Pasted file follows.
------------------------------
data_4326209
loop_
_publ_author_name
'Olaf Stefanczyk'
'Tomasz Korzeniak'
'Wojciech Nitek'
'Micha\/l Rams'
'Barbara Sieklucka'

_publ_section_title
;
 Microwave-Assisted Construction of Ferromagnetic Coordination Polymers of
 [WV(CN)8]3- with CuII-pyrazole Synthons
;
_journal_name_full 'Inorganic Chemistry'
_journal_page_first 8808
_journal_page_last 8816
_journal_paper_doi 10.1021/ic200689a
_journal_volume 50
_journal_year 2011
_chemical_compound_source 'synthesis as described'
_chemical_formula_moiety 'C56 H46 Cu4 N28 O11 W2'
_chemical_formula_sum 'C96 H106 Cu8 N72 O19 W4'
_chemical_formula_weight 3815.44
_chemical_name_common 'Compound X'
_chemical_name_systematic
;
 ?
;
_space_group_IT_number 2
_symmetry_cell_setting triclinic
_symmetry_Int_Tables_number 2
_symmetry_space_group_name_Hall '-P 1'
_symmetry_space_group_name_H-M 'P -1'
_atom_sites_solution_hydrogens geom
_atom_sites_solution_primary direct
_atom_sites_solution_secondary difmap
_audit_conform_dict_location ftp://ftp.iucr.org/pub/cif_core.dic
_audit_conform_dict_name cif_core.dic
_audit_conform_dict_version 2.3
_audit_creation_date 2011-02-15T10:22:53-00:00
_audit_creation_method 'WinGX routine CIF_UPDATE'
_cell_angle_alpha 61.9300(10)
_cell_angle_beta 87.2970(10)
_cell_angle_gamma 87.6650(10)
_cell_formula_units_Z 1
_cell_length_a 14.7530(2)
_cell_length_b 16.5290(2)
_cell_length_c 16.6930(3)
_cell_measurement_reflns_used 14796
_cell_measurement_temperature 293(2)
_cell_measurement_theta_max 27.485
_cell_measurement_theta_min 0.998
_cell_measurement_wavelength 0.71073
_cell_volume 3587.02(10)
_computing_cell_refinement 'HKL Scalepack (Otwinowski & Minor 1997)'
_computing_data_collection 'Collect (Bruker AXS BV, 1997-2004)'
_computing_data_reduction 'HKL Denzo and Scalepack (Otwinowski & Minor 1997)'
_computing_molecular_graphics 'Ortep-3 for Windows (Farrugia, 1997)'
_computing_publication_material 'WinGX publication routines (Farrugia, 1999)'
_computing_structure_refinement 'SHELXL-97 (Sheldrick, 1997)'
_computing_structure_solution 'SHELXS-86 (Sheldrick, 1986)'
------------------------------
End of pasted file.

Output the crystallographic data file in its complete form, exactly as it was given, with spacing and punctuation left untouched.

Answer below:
data_4326209
loop_
_publ_author_name
'Olaf Stefanczyk'
'Tomasz Korzeniak'
'Wojciech Nitek'
'Micha\/l Rams'
'Barbara Sieklucka'

_publ_section_title
;
 Microwave-Assisted Construction of Ferromagnetic Coordination Polymers of
 [WV(CN)8]3- with CuII-pyrazole Synthons
;
_journal_name_full 'Inorganic Chemistry'
_journal_page_first 8808
_journal_page_last 8816
_journal_paper_doi 10.1021/ic200689a
_journal_volume 50
_journal_year 2011
_chemical_compound_source 'synthesis as described'
_chemical_formula_moiety 'C56 H46 Cu4 N28 O11 W2'
_chemical_formula_sum 'C96 H106 Cu8 N72 O19 W4'
_chemical_formula_weight 3815.44
_chemical_name_common 'Compound X'
_chemical_name_systematic
;
 ?
;
_space_group_IT_number 2
_symmetry_cell_setting triclinic
_symmetry_Int_Tables_number 2
_symmetry_space_group_name_Hall '-P 1'
_symmetry_space_group_name_H-M 'P -1'
_atom_sites_solution_hydrogens geom
_atom_sites_solution_primary direct
_atom_sites_solution_secondary difmap
_audit_conform_dict_location ftp://ftp.iucr.org/pub/cif_core.dic
_audit_conform_dict_name cif_core.dic
_audit_conform_dict_version 2.3
_audit_creation_date 2011-02-15T10:22:53-00:00
_audit_creation_method 'WinGX routine CIF_UPDATE'
_cell_angle_alpha 61.9300(10)
_cell_angle_beta 87.2970(10)
_cell_angle_gamma 87.6650(10)
_cell_formula_units_Z 1
_cell_length_a 14.7530(2)
_cell_length_b 16.5290(2)
_cell_length_c 16.6930(3)
_cell_measurement_reflns_used 14796
_cell_measurement_temperature 293(2)
_cell_measurement_theta_max 27.485
_cell_measurement_theta_min 0.998
_cell_measurement_wavelength 0.71073
_cell_volume 3587.02(10)
_computing_cell_refinement 'HKL Scalepack (Otwinowski & Minor 1997)'
_computing_data_collection 'Collect (Bruker AXS BV, 1997-2004)'
_computing_data_reduction 'HKL Denzo and Scalepack (Otwinowski & Minor 1997)'
_computing_molecular_graphics 'Ortep-3 for Windows (Farrugia, 1997)'
_computing_publication_material 'WinGX publication routines (Farrugia, 1999)'
_computing_structure_refinement 'SHELXL-97 (Sheldrick, 1997)'
_computing_structure_solution 'SHELXS-86 (Sheldrick, 1986)'